Looking for a Third Way
Tunisia and Egypt are squaring up to huge economic challenges. According to initial projections from the Tunisian central bank and the Egyptian economics ministry, both countries will require between 20 and 30 billion US dollars over the next five years if they want to raise general living standards and tap into underdeveloped regions.
The US and the EU have already made it quite plain that their coffers are empty, and that in view of the debt crisis, they are not about to allow themselves any extravagances. In May of this year, at the G8 summit in Deauville, the world's richest nations pledged 20 billion to Tunisia and Egypt over a two-year period, consisting of loans scheduled before the revolutions.
Arab nations will also be in no hurry to help their neighbours with their democratisation processes. And EU plans to set up a Mediterranean Bank – in discussion since 1995 – were finally shelved in May. Unlike Eastern Europe after the fall of the Berlin Wall, Mediterranean countries will not have their own bank for reconstruction and development.
Instead, together with the IMF and the World Bank, the main lenders will be the European Investment Bank (EIB) – which is offering loans to the tune of six billion US dollars until 2013 – and the European Bank for Reconstruction and Development (EBRD).
Hopes of foreign aid dashed
In Tunis and Cairo, there had been intermittent hopes for something akin to the US Marshall Plan for rebuilding Europe after World War Two. Economists estimate that such a programme would cost the equivalent of funding the Iraq war for a two-month period, or three percent of the cost of German reunification in 1991. Today, no one is banking on outside help.
Accordingly, the IMF and the World Bank are encouraging Tunisia and Egypt to continue liberalising their markets and seeking loans from multinationals. International creditors and western conglomerates have long had their foot in the door, but want greater freedom of movement. In their view, public-private partnerships (PPPs) now represent the requisite silver bullet.
PPP means that for a fixed period of time and instead of the state, private companies provide and operate for profit a public service such as water, health, or similar. Even though such arrangements are only temporary, they do amount to a privatisation of the public sector.
For the business world and international institutions, PPPs are a natural instrument to finance infrastructural measures in Mediterranean countries. But it must be stressed that this financing model can only function under particular conditions. Firstly, PPPs require low interest rates and healthy banks – conditions not currently in place in either Tunisia or Egypt. Many banks have dubious debts and all in all, there is a lack of expertise necessary for complex financial operations.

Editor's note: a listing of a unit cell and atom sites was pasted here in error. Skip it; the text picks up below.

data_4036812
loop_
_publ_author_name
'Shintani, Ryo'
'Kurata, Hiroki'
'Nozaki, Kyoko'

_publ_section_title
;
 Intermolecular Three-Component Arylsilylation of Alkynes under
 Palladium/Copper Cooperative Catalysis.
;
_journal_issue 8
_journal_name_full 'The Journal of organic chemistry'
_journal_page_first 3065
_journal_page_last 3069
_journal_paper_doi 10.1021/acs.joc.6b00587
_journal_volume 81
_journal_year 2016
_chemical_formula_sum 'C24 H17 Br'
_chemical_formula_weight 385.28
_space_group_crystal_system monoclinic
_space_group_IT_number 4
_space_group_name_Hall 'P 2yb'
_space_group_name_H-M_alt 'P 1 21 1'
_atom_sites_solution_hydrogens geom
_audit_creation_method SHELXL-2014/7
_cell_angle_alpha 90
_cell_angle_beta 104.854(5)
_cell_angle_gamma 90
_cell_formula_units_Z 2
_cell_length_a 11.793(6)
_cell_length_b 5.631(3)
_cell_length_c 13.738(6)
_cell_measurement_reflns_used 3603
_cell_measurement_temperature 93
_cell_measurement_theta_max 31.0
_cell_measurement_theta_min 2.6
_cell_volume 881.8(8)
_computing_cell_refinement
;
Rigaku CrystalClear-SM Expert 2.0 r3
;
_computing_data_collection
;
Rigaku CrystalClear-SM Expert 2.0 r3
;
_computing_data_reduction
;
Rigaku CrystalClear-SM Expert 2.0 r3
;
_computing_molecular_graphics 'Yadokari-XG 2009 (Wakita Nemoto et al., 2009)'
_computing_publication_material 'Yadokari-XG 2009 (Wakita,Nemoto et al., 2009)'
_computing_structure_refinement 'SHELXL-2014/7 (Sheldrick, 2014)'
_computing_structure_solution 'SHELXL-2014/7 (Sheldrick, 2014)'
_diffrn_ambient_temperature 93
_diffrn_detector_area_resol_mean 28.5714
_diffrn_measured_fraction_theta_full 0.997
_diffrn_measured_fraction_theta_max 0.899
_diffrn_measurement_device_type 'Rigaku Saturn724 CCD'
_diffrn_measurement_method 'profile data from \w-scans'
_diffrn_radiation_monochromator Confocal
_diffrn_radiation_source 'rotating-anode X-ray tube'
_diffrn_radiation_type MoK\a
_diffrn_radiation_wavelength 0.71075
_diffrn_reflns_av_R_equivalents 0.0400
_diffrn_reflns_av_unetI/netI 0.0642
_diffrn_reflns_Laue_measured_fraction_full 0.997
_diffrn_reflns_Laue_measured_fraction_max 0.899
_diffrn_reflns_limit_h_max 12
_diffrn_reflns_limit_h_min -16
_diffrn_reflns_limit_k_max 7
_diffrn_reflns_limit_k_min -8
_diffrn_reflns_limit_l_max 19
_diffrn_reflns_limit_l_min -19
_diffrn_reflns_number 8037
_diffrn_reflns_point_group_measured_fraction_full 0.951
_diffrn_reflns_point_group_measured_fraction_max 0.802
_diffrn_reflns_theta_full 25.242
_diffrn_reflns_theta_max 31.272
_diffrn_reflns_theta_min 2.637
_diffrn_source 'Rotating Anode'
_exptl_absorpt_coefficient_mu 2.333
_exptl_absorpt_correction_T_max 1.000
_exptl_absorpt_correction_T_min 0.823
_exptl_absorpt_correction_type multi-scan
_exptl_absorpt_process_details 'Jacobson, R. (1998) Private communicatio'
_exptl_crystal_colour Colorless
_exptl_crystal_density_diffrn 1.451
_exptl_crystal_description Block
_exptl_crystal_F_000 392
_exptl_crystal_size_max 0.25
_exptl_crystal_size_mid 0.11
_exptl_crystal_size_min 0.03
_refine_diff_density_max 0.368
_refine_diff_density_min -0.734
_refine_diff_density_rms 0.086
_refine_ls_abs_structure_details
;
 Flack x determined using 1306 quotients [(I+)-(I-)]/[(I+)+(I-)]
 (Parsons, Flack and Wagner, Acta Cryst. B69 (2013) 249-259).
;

Secondly, the public operator must be in a position to ensure that its own interests and those of the taxpayer are being served, and that private-sector partners can effectively fulfil their obligations. Or in other words, the state and its local institutions must have the necessary expertise required to evaluate and realise the relevant PPPs. PPPs don't necessarily require a strong state, but a competent one capable of negotiating a solid operative framework. Will future administrations in Egypt and Tunisia be up to this task?
The social attitude of political Islamism
If there is a middle way, an approach that is some way between over-hasty liberalisation and a return to a planned economy, it will certainly not be discovered by the religious political parties. The Egyptian economist Samir Amin cites the example of the Muslim Brothers to illustrate this point, saying that Islamism is happy to align itself with liberal, mercantilist theories and – contrary to popular belief – pays only passing attention to social issues: "The Muslim Brothers are in favour of a market-based economic system which is totally externally dependent," he says.
"In the past decade in particular, they have opposed big strikes by the working classes and the peasants' struggles to retain ownership of their land," he goes on to say. "So the Muslim Brothers aren't moderates except in the sense in which they have always refused to formulate any economic or social programme. In addition, they accept the US hegemony in the region, and that makes them useful allies for Washington."
There is much talk about the charity work of Islamist organisations. This tends to overlook the fact that they are defending a fixed order and refuse to contemplate or develop policies that will actually reduce poverty and inequality. Instead, political Islamism favours neo-liberal policies and oppose any redistributive policy that uses taxes. The latter is considered impious, with the exception of the zakat, the compulsory donation of a portion of income to charity, which is one of the five pillars of Islam.
This explains why Islamists have never tried to reach an understanding with the global justice movement, which they quite simply view as a new manifestation of communism. It is reasonable to suppose that strong Islamist parties will not bring about any major economic revolutions.
So Tunisia and Egypt are now tasked with finding a "third way" – something that most nations of the former eastern bloc have not managed to do. Popular revolutions must not become the foundation for an all-powerful capitalism that undermines the social transformation of Egyptian and Tunisian society. Ensuring that this is allowed to take its course will depend on the establishment of a new economic order primarily focused on reducing social inequalities.
© Die Tageszeitung/Qantara.de 2011
Akram Belkaïd is a freelance journalist and essayist, he recently published the book "Être arabe aujourd'hui" (Being Arab Today)
Translation: Nina Coon
Qantara.de editor: Lewis Gropp